Why news matters

Michael Tortorich
Michael Tortorich is a reporter for The Gonzales Weekly Citizen. He can be reached at reporter1 @

The death of a newspaper anywhere in the world should signal a collective shudder to people everywhere, especially those who believe even casually in such concepts as freedom, liberty and justice.

We can’t afford to not know what we don’t know.

In other words, if we don’t have people going out and reporting on their communities and the world around them, information will cease to flow freely. Information is currency. There are things we want to know, and things we need to know.

John Lennon sang, “you don’t know what you got, ‘til you lose it.” Every time a newspaper stops its press, we all lose. Some of us lose more than others.

Two major city newspapers have shut down recently: Denver’s 150-year-old Rocky Mountain News and Seattle’s 146-year-old Post-Intelligencer. Meanwhile other major newspapers, like the San Francisco Chronicle, are struggling. Others, like the Detroit Free Press, are cutting back.

The people in and around those major American cities now know less. Voices that were once there have been silenced. The mirror that was once held up to their communities has been shattered.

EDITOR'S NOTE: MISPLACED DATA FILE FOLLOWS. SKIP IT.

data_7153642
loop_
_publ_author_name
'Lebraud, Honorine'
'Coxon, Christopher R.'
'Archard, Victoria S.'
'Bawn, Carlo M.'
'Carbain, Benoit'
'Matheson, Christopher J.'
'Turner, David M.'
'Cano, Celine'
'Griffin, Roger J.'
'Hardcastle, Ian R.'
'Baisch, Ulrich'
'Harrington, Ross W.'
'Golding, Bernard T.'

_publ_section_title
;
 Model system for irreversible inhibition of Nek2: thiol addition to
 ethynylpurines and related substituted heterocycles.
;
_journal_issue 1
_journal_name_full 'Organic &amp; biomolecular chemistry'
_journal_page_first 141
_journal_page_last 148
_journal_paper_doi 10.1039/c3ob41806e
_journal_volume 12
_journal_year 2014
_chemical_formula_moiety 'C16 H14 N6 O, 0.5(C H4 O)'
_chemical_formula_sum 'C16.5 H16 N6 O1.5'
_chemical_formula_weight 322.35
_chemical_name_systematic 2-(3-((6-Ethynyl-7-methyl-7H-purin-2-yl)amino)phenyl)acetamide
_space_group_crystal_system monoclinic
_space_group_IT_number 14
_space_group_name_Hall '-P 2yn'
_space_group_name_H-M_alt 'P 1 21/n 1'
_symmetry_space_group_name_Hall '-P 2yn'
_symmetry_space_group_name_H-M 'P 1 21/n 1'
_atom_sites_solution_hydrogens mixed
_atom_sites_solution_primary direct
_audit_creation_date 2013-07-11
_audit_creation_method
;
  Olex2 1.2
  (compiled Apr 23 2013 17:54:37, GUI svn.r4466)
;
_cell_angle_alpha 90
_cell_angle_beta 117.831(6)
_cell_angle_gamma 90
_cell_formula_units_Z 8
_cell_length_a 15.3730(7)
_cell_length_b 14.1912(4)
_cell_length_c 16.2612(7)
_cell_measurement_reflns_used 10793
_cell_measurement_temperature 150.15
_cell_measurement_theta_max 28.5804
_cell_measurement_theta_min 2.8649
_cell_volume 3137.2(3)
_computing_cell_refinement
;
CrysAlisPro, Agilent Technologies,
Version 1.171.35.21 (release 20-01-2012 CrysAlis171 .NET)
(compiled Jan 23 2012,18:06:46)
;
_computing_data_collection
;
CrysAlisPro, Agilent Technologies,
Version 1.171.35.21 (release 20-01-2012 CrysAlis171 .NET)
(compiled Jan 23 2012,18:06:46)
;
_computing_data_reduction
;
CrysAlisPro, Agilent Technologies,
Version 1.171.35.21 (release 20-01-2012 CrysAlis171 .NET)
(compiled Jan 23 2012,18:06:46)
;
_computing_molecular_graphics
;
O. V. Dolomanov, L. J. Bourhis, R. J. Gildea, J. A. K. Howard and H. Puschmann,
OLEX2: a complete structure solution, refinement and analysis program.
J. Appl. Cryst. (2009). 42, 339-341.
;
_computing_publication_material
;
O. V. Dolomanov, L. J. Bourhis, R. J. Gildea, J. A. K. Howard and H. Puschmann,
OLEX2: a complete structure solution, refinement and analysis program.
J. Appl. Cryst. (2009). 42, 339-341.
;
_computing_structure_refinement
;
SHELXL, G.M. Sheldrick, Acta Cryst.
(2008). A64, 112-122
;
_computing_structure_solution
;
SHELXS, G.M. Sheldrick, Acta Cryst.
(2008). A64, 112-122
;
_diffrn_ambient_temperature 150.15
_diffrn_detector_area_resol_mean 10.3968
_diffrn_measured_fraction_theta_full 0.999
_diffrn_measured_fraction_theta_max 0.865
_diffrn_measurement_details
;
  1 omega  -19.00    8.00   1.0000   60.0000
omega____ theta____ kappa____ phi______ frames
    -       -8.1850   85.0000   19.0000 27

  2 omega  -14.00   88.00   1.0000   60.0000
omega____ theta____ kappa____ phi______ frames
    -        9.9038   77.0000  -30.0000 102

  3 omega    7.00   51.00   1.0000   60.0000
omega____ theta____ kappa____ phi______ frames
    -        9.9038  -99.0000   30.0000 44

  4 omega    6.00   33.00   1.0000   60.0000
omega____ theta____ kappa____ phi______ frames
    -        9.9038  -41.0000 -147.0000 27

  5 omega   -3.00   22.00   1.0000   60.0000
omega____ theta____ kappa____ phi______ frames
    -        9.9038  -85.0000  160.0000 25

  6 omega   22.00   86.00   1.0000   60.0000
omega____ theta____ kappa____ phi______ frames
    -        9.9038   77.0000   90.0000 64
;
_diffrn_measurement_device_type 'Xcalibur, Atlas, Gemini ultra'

We certainly have not eradicated corruption and all of the ills of society. Who will shine the light on these things? Who will dig up the dirt?

There are those who welcome the death of newspapers, arguing that the free market has spoken. People don’t want to spend their money on news. They claim that news is abundant on the Internet now.

While it is true that the Internet is a wonderful tool for serving up news hot and fresh, not all of it is created equally. Think about how much of it is actually useful and accurate.

Bloggers can bring a lot to the table when it comes to news, but not all of it is fit for consumption. Plenty of what gets passed off as news on the Internet is nothing more than fiction and smears.

We have to ask ourselves: Do we want a reliable, complete story, or do we want a single, unedited line on Twitter?

We should yearn for truth, not gossip.

We would not do well to instill in younger generations the appreciation of a less-is-more approach to news. Instead we should tout the benefits of a free press in a free society. We should appreciate solid journalism no matter where it may be published, whether it be in newsprint or on a bathroom wall.

Think about it: When you want to know about what is happening in your neighborhood and your region, you turn to your local news, not the endless jungle of blowhards of the blogosphere.

Despite this, enough cannot be said about the benefits of the Internet, but it is not the end all medium for news. Putting ideas on paper is a timeless art. Imagine if we suddenly stopped printing photographs. Even the most brilliant works would seem a bit duller if relegated only to a glowing computer monitor.

The news business is a service industry. Journalists keep track of what’s happening so their readers don’t have to. You have questions, we search out answers.

Ask yourself: Will you miss us when we’re gone?